My lawn is a mess, I think I may have grubs and something else. I have attached pictures (img 440, 436) so you can get a better understanding of what I am talking about. What do you recommend I do to help salvage my lawn?
Also my neighbors weeds seem to traveling over to my yard as well, what to you recommend to keep my lawn healthy and not get infested with their weeds?
Thank you for the photos. Those provide a good starting point...for more questions.
The first question--Have you actually seen grubs, now or last summer? We only recommend treating for grubs if you actually find them in your lawn, or find evidence of their activity. That evidence would be the turf lifting easily off the soil--like a rug--because the roots are gone. Or possibly if your nearby neighbors have experienced those conditions.
Can you tell me when this started? Is this what was left behind when the snow melted this spring, or has this condition been progressing for some time? What did the lawn look like at the end of last season?
Is the lawn shaded? I didn't see any trees or tall buildings in the photos, but shade (and tree roots) are factors that can make a lawn more challenging to maintain.
Finally, could you please tell me a little bit about how you managed the lawn last summer. Did you fertilize? Do you water during dry periods or let the lawn go dormant? Did you use any weed control (herbicides)?
I know this is a lot of questions, but the answers will help pinpoint recommendations for making your lawn look better.
I am pretty sure I saw grubs last year, I have had them in the past, my neighbor has had them as well.
The grass has been getting worse over the last couple years, this is the worst it is ever looked in the spring.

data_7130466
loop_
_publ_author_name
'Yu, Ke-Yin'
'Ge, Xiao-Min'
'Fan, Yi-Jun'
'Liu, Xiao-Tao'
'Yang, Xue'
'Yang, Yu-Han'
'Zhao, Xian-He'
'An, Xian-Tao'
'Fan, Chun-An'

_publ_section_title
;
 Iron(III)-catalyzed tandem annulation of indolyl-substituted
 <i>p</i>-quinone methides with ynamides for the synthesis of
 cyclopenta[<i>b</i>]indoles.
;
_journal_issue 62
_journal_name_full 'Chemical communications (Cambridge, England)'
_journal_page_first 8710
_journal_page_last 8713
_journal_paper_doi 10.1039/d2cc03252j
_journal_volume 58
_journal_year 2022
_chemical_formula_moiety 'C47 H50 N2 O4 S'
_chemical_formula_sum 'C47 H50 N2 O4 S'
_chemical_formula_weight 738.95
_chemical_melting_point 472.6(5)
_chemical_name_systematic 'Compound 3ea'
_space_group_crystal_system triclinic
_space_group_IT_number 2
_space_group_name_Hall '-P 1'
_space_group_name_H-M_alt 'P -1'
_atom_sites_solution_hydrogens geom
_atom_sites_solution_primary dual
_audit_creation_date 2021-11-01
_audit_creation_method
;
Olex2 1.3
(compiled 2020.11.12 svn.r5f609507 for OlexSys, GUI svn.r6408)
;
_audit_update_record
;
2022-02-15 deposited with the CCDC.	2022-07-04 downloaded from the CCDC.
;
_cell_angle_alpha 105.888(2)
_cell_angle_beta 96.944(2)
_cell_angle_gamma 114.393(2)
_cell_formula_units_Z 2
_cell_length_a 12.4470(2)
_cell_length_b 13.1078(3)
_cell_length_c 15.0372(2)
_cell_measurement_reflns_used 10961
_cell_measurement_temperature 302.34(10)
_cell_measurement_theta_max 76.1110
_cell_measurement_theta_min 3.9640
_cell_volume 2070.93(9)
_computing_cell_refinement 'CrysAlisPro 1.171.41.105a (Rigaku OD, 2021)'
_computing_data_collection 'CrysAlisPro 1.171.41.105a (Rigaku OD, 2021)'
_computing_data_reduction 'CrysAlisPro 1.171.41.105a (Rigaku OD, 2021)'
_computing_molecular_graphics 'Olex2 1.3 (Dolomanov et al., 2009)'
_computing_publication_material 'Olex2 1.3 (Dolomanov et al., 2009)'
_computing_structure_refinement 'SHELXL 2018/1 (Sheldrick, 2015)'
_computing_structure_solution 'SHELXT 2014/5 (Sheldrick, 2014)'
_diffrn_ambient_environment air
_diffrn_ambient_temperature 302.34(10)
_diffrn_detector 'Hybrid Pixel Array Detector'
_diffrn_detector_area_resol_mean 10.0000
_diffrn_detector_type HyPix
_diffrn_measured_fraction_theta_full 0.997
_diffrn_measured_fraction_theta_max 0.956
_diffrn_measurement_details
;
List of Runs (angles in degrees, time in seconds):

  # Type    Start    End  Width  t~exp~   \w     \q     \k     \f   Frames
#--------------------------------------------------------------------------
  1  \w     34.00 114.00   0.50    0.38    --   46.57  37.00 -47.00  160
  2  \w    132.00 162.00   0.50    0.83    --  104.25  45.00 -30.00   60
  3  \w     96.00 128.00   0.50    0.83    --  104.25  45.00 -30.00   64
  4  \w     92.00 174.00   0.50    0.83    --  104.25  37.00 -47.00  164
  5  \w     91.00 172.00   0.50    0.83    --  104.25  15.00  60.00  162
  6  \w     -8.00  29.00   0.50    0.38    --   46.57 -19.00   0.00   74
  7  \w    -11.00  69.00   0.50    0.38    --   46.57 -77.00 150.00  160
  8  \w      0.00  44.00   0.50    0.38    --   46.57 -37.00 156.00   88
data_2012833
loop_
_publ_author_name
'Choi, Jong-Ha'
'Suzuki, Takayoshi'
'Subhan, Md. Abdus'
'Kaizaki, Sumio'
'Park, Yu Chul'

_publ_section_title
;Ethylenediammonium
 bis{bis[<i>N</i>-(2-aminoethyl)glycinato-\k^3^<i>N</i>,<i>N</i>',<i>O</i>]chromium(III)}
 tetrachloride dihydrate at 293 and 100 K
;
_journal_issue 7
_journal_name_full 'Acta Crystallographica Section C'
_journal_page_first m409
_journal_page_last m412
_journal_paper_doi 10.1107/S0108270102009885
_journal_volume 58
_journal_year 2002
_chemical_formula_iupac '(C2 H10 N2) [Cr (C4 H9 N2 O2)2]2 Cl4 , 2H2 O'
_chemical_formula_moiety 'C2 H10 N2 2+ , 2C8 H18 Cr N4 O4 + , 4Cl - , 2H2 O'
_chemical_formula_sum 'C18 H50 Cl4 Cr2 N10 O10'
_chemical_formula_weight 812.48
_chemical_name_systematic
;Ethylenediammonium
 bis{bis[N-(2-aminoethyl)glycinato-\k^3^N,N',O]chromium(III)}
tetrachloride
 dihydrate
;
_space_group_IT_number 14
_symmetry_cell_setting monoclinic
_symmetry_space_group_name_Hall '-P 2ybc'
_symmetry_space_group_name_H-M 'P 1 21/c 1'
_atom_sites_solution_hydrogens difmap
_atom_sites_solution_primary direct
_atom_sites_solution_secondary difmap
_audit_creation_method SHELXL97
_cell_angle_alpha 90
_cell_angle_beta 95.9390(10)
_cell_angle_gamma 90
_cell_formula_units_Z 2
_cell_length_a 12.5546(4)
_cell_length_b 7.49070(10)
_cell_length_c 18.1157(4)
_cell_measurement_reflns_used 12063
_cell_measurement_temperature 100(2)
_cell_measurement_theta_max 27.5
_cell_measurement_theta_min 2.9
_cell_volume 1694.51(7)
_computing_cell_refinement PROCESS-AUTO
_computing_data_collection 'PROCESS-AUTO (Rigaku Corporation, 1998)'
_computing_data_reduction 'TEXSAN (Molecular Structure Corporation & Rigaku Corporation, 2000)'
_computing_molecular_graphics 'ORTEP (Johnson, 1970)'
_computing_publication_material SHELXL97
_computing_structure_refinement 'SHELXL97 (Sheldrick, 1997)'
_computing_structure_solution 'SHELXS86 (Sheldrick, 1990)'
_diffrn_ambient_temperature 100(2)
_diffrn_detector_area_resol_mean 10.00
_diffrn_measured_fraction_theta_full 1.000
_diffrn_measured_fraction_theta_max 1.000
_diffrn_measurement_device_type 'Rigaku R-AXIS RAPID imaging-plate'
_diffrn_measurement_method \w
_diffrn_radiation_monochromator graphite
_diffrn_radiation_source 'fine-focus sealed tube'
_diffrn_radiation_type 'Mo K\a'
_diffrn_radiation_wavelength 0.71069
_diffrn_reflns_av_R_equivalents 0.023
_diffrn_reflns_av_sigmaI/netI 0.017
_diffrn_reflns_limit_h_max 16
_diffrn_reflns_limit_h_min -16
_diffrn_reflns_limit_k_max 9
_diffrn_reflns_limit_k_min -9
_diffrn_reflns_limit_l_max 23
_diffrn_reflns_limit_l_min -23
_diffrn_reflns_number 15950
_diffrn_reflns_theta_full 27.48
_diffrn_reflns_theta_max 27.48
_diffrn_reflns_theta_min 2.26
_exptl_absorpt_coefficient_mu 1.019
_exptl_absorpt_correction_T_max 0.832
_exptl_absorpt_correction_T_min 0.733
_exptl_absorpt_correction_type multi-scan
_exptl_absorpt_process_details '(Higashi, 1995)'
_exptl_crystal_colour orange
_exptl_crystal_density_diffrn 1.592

The lawn is shaded in the morning but gets full sun in the afternoon.
Last year I did fertilizer it and watered it regularly. Last July that side of the lawn got burnt even though I watered it and tried to keep it healthy.
At this time of year, you treat grubs using what is referred to as a curative product, to kill the grubs that are present in the turf. Later in the year, you then apply a preventative product, which keeps them from becoming established for the next year. In your situation, you could apply both, but if you aren't seeing grubs right now, you may want to wait and simply apply the preventative product later in the summer. This link describes the different products you would use and when you would use them:
The dead area appears to be too large to expect existing turf to grow to fill it, so I would recommend seeding. As a first step, treat the weeds with an herbicide that targets broadleaf weeds. (These herbicides won't harm the existing grass.) Killing the existing weeds gives the new grass a better chance to get established.
If the tufts of green grass growing in the dead areas are acceptable, leave them. If not, if they are a weedy rough textured grass that you don't like, remove them. You can either dig them out, or treat them with a general purpose herbicide that kills grasses as well as broadleaf weeds. If you use an herbicide to kill this grass, choose one that allows you to plant soon after application. (The label will tell you this.)
If your soil feels compacted (hard and packed down), you might want to have it core aerated. This process removes plugs of soil from the turf, allowing more air and water into the root area. This would be good for the entire lawn, not just the area being reseeded. It's ok to leave the plugs of soil on the grass. They will break down quickly.
To seed the dead areas, start by spreading 1/4" to 1/2" of topsoil over the area to be seeded Then spread the seed, and drag a leaf rake lightly over the area. You are just using the vibration from the rake to move the seed and soil closer to the ground, not to take anything out. Apply a starter fertilizer to this area--these are lawn fertilizers that contain phosphorus. Water the area to keep it moist, but not wet, until the new grass becomes established.
After the seeds germinate, fertilize according to the schedule you use for the rest of the lawn, using the same products. You may want to use a fertilizer that includes broadleaf weed control to help manage the weeds coming from next door. How often you fertilize depends on what kind of lawn you want to have. I'm attaching a link to an article that discusses this.
The more you fertilize and water, the thicker and greener your lawn will be, but that comes at a cost, both in terms of dollars and time.
Good luck with this project! Let me know if you have additional questions, or if part of this information isn't clear.